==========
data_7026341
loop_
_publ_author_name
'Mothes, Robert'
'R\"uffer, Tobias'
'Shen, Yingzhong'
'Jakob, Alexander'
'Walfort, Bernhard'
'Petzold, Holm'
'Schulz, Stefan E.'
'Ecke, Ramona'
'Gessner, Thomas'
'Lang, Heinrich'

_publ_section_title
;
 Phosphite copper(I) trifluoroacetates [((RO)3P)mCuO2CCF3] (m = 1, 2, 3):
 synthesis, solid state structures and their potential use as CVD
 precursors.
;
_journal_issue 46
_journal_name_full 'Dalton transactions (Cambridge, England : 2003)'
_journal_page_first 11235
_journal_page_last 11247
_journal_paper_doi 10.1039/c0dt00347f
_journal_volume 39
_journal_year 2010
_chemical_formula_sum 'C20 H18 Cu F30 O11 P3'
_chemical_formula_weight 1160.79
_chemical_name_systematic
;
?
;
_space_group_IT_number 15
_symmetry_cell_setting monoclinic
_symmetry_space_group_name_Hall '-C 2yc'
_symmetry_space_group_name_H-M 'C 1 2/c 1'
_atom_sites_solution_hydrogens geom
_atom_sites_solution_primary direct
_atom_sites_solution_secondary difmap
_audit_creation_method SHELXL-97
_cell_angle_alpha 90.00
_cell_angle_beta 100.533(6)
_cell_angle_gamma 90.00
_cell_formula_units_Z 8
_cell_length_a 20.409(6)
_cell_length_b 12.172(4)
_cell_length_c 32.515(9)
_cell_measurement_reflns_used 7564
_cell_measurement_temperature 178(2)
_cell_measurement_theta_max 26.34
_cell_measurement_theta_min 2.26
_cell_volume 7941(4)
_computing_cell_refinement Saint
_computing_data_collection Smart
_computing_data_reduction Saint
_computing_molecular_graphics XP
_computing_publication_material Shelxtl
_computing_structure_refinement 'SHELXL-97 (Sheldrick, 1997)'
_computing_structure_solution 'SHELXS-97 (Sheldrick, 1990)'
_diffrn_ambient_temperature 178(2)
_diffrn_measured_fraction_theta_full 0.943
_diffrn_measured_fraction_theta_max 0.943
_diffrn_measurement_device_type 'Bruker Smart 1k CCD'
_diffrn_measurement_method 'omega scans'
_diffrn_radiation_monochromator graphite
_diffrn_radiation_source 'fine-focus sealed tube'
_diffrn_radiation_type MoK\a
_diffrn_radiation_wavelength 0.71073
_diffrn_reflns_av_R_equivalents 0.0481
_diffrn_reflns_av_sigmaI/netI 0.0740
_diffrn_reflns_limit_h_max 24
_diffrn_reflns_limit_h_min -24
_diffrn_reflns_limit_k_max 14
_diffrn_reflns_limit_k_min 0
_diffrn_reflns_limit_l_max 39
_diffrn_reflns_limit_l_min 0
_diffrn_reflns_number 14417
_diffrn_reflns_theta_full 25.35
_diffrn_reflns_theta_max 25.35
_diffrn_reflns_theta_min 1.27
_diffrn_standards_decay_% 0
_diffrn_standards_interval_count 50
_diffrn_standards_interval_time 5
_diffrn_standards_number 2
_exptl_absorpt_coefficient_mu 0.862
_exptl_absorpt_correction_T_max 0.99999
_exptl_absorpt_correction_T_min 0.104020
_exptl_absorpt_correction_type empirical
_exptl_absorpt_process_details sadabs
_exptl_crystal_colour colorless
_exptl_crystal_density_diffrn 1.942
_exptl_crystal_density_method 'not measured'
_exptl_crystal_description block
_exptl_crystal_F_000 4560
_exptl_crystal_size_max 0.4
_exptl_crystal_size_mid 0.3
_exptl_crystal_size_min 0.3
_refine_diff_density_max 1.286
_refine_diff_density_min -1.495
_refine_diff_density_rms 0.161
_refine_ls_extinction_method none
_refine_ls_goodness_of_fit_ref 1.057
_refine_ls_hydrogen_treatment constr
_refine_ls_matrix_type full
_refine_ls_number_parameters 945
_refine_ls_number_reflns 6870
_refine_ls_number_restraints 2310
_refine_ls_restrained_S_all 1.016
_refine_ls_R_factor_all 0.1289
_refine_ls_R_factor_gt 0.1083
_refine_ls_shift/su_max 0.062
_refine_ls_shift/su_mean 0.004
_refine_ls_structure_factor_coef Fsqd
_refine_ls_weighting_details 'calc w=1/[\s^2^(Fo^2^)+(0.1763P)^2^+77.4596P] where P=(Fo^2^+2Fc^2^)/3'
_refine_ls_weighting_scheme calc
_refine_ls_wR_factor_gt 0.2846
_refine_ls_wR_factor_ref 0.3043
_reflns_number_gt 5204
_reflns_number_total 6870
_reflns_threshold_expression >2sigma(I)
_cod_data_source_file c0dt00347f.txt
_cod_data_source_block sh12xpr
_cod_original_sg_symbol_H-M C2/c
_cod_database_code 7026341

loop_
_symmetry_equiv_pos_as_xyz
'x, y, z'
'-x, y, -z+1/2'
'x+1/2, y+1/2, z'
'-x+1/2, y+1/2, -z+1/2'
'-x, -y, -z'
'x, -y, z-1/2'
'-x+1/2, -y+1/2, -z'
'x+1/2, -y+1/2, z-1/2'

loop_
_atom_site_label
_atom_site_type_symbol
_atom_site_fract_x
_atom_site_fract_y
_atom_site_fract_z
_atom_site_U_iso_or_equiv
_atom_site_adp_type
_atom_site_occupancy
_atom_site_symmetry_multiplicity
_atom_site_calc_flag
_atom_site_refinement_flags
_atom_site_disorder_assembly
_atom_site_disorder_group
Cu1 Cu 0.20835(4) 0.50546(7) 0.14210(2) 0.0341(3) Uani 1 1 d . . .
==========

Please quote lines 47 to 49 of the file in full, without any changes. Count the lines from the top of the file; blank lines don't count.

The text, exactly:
_cell_length_c 32.515(9)
_cell_measurement_reflns_used 7564
_cell_measurement_temperature 178(2)